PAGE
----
You know, it's an interesting part of the american mindset (in general) to not care very much about our cultural heritage. I'm part English, but I really have no interest in those ethnic roots at all. I think since this country was formed out of so many immigrants from so many different places, we don't have a very strong sense of ethnic pride. What we have instead is this vague idea of "american-ness" that we all share, and that idea supersedes all other origins for a lot of people. For example, even though lots and lots of people are of Irish descent here, you might never know that until a day like St. Patrick's Day which celebrates irish heritage. It's weird that someone would take pride in something that doesn't seem to matter at all to them, but that's what happens a lot of times. You are right: a lot of americans are proud, but don't know exactly what they are proud of.

Anyway, it's a complicated issue. I had tons of fun in germany when I was there in 2006 for two weeks. Your country is great, but I wasn't there long enough to really get a sense of the country's pride unless we were watching a Deutschland match :). What can you tell me about it?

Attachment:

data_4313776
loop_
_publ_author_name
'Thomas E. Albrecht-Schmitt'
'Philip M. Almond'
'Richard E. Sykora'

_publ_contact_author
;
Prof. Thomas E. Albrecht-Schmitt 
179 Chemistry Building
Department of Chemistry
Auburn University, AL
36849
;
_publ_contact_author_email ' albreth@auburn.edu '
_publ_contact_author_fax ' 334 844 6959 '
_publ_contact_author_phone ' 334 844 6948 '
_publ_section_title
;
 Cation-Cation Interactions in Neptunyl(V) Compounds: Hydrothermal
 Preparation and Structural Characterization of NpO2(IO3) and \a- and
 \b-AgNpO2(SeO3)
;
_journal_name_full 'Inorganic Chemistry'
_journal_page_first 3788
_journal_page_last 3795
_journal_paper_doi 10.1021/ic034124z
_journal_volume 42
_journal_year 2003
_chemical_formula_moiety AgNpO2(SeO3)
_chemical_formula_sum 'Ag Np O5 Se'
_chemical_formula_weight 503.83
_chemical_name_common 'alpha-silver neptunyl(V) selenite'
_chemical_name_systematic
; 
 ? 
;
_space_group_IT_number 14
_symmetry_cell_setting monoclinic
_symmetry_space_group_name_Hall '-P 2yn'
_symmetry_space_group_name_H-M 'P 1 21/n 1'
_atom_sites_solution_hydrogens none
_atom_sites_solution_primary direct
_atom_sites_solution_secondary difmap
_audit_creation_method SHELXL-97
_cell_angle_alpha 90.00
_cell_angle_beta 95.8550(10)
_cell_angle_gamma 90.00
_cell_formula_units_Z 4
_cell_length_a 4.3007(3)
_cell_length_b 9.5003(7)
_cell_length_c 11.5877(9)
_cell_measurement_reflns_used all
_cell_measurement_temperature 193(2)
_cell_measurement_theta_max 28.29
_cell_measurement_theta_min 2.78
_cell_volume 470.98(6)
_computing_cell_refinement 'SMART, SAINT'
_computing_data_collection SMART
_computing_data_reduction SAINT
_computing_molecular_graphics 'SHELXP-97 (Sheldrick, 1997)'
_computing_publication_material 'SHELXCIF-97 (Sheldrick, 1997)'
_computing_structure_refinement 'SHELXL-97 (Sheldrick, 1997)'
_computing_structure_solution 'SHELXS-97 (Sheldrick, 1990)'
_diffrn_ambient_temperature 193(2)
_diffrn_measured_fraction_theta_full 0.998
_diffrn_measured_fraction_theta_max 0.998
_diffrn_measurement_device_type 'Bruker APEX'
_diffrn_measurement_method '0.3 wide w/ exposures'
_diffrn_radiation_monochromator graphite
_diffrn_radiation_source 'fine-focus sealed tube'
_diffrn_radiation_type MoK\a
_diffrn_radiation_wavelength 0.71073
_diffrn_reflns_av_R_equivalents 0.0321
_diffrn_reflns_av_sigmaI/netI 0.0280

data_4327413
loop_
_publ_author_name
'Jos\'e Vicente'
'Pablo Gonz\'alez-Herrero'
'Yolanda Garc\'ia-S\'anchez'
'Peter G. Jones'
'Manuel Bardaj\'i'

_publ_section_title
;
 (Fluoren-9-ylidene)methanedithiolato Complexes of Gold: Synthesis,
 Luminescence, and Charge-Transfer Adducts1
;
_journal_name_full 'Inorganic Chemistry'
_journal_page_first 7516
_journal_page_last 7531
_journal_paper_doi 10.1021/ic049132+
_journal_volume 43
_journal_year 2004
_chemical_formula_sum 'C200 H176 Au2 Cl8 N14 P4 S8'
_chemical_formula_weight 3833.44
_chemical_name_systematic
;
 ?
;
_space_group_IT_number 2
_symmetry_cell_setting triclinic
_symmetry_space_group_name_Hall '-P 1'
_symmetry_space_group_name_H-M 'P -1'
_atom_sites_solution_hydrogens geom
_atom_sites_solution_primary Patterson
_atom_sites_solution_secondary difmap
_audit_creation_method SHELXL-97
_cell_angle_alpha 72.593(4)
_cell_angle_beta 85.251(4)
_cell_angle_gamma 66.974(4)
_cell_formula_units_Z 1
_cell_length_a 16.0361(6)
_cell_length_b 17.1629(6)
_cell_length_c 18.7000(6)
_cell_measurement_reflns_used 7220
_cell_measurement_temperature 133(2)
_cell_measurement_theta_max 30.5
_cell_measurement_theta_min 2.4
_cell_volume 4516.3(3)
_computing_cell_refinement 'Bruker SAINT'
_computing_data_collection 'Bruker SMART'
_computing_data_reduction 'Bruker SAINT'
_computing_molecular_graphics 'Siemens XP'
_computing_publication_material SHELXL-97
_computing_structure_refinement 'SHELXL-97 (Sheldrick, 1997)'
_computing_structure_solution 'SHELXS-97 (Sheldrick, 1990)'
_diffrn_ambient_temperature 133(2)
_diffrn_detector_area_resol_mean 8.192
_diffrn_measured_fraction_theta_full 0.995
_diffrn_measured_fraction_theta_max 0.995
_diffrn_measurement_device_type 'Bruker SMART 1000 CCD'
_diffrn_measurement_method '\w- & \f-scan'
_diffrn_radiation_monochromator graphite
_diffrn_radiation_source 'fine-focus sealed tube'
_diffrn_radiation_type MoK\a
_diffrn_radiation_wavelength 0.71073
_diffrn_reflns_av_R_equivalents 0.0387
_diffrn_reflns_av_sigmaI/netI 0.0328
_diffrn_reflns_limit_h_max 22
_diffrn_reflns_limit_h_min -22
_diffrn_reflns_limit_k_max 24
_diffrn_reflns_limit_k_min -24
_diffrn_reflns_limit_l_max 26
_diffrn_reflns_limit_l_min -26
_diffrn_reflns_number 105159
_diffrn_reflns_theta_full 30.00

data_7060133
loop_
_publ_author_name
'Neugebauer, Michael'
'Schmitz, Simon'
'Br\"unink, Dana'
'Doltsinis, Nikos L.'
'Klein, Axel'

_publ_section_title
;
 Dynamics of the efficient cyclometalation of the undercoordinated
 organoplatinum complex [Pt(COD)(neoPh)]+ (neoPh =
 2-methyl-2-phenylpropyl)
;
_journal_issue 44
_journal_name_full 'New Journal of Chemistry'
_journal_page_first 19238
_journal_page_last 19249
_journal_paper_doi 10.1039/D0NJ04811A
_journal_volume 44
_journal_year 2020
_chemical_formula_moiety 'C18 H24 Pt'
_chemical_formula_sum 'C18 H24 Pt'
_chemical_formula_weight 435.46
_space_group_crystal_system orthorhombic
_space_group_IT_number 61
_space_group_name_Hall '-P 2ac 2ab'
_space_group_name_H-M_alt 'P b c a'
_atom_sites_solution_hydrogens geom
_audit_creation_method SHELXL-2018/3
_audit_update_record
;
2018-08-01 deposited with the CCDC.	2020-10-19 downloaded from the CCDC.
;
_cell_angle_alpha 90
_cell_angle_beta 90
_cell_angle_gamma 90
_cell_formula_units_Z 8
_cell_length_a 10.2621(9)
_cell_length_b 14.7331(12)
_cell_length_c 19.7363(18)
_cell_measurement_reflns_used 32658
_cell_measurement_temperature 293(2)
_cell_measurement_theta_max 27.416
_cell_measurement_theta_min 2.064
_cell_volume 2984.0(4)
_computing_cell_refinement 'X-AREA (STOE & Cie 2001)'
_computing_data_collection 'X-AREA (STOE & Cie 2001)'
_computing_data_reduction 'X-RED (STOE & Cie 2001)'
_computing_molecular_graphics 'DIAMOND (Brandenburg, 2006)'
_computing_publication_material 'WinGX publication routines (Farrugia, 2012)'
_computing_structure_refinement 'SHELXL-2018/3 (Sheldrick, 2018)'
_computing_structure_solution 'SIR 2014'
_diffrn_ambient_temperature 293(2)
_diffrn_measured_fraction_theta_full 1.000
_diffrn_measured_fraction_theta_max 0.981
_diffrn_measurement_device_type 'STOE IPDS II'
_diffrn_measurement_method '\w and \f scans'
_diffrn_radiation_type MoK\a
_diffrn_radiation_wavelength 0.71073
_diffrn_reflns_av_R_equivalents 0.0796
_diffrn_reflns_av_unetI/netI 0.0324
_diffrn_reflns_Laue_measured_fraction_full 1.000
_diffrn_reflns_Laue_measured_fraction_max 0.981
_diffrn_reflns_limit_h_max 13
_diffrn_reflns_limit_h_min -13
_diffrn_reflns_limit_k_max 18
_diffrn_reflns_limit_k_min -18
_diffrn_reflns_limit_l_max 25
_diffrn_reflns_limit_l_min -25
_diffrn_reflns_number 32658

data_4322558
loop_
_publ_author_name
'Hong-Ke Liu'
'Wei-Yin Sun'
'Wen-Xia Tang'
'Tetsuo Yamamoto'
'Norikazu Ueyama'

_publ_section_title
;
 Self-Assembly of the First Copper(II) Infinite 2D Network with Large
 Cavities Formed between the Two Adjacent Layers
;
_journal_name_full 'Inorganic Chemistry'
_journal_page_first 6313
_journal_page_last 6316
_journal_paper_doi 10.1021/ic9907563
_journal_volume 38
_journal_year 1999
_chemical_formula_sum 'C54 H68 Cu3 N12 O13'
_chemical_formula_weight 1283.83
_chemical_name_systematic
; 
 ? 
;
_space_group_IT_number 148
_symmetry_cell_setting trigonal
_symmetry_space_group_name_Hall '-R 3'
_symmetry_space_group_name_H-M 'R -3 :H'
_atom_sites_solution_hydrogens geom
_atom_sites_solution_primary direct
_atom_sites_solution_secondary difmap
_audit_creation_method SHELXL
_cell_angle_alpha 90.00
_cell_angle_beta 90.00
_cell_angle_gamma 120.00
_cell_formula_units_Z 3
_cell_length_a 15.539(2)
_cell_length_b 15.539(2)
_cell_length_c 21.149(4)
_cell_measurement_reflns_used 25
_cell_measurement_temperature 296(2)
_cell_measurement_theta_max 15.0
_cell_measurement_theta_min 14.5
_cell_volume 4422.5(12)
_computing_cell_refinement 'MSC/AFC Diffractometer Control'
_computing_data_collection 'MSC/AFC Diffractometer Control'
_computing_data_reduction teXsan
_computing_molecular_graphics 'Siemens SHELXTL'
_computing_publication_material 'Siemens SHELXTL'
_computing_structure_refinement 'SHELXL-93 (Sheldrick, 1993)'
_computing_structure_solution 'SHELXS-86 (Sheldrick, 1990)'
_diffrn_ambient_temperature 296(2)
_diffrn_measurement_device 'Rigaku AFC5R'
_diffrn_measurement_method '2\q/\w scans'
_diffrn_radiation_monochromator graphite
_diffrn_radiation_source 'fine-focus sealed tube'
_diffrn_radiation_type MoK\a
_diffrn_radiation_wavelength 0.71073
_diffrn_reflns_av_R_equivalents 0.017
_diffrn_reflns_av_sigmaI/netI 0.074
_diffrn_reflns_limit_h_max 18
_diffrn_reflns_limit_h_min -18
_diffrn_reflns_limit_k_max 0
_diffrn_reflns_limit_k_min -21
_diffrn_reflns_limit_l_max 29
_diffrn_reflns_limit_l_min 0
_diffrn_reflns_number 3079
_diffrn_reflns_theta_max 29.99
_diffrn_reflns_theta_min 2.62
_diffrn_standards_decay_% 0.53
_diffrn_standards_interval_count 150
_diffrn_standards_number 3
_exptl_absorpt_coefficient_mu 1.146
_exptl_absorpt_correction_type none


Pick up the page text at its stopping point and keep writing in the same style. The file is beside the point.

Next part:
"The mere sense of living is joy enough" said...

It's very true! No one's a fan of the all round winner- not when it's been just him for the past 30 years or more! But the one that's trying to get there- he gets all the support to lead him on. It's quite incredible actually. :)

Lina Reznicek-Parrado said...

Today, I was yelled at for making an "unAmerican" remark as I chanted that I, finally, as I received citizenship to the United States, was becoming "Americun". It fills my heart with joy to know that "patriotism" isn't necessarily a priority for every American, and it makes me even happier that it's an American who has traveled outside of his country who realizes that there's no need to not be an underdog - that not coming out on top has many lessons (and GOOD lessons) to teach, too.